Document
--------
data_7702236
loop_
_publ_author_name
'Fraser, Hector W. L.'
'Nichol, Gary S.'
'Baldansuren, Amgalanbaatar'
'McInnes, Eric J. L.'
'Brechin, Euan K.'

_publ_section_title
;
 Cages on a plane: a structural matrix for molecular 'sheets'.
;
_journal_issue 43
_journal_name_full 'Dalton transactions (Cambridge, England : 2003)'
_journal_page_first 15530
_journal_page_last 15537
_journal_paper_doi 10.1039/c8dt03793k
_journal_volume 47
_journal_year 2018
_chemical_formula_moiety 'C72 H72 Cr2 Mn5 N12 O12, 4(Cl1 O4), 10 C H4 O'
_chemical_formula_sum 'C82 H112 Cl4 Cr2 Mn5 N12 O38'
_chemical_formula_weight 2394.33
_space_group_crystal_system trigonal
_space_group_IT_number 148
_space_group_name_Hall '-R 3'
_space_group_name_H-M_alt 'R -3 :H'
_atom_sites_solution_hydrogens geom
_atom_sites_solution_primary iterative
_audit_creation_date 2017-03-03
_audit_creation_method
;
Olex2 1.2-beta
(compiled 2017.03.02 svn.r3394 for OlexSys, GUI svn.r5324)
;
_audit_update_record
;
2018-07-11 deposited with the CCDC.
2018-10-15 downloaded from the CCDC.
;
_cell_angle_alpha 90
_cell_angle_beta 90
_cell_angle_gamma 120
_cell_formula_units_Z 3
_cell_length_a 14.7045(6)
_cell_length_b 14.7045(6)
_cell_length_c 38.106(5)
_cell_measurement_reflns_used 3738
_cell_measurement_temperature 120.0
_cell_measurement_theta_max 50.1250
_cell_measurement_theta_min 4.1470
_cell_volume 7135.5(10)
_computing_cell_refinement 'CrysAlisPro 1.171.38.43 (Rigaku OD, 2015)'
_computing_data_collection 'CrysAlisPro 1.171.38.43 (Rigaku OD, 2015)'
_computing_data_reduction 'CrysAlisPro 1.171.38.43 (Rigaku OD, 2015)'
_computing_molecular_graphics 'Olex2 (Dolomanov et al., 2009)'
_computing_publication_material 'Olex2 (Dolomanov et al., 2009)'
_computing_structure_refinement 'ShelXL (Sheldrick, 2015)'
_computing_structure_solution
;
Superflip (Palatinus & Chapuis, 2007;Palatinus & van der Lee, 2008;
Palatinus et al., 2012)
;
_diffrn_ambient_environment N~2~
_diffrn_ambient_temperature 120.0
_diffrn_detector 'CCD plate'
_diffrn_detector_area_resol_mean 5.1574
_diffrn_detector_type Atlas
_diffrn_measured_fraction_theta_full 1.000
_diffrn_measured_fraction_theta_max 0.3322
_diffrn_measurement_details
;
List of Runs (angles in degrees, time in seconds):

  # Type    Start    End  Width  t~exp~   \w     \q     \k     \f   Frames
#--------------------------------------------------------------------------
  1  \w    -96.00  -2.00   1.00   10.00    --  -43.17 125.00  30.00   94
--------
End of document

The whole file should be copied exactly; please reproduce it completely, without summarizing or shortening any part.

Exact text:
data_7702236
loop_
_publ_author_name
'Fraser, Hector W. L.'
'Nichol, Gary S.'
'Baldansuren, Amgalanbaatar'
'McInnes, Eric J. L.'
'Brechin, Euan K.'

_publ_section_title
;
 Cages on a plane: a structural matrix for molecular 'sheets'.
;
_journal_issue 43
_journal_name_full 'Dalton transactions (Cambridge, England : 2003)'
_journal_page_first 15530
_journal_page_last 15537
_journal_paper_doi 10.1039/c8dt03793k
_journal_volume 47
_journal_year 2018
_chemical_formula_moiety 'C72 H72 Cr2 Mn5 N12 O12, 4(Cl1 O4), 10 C H4 O'
_chemical_formula_sum 'C82 H112 Cl4 Cr2 Mn5 N12 O38'
_chemical_formula_weight 2394.33
_space_group_crystal_system trigonal
_space_group_IT_number 148
_space_group_name_Hall '-R 3'
_space_group_name_H-M_alt 'R -3 :H'
_atom_sites_solution_hydrogens geom
_atom_sites_solution_primary iterative
_audit_creation_date 2017-03-03
_audit_creation_method
;
Olex2 1.2-beta
(compiled 2017.03.02 svn.r3394 for OlexSys, GUI svn.r5324)
;
_audit_update_record
;
2018-07-11 deposited with the CCDC.
2018-10-15 downloaded from the CCDC.
;
_cell_angle_alpha 90
_cell_angle_beta 90
_cell_angle_gamma 120
_cell_formula_units_Z 3
_cell_length_a 14.7045(6)
_cell_length_b 14.7045(6)
_cell_length_c 38.106(5)
_cell_measurement_reflns_used 3738
_cell_measurement_temperature 120.0
_cell_measurement_theta_max 50.1250
_cell_measurement_theta_min 4.1470
_cell_volume 7135.5(10)
_computing_cell_refinement 'CrysAlisPro 1.171.38.43 (Rigaku OD, 2015)'
_computing_data_collection 'CrysAlisPro 1.171.38.43 (Rigaku OD, 2015)'
_computing_data_reduction 'CrysAlisPro 1.171.38.43 (Rigaku OD, 2015)'
_computing_molecular_graphics 'Olex2 (Dolomanov et al., 2009)'
_computing_publication_material 'Olex2 (Dolomanov et al., 2009)'
_computing_structure_refinement 'ShelXL (Sheldrick, 2015)'
_computing_structure_solution
;
Superflip (Palatinus & Chapuis, 2007;Palatinus & van der Lee, 2008;
Palatinus et al., 2012)
;
_diffrn_ambient_environment N~2~
_diffrn_ambient_temperature 120.0
_diffrn_detector 'CCD plate'
_diffrn_detector_area_resol_mean 5.1574
_diffrn_detector_type Atlas
_diffrn_measured_fraction_theta_full 1.000
_diffrn_measured_fraction_theta_max 0.3322
_diffrn_measurement_details
;
List of Runs (angles in degrees, time in seconds):

  # Type    Start    End  Width  t~exp~   \w     \q     \k     \f   Frames
#--------------------------------------------------------------------------
  1  \w    -96.00  -2.00   1.00   10.00    --  -43.17 125.00  30.00   94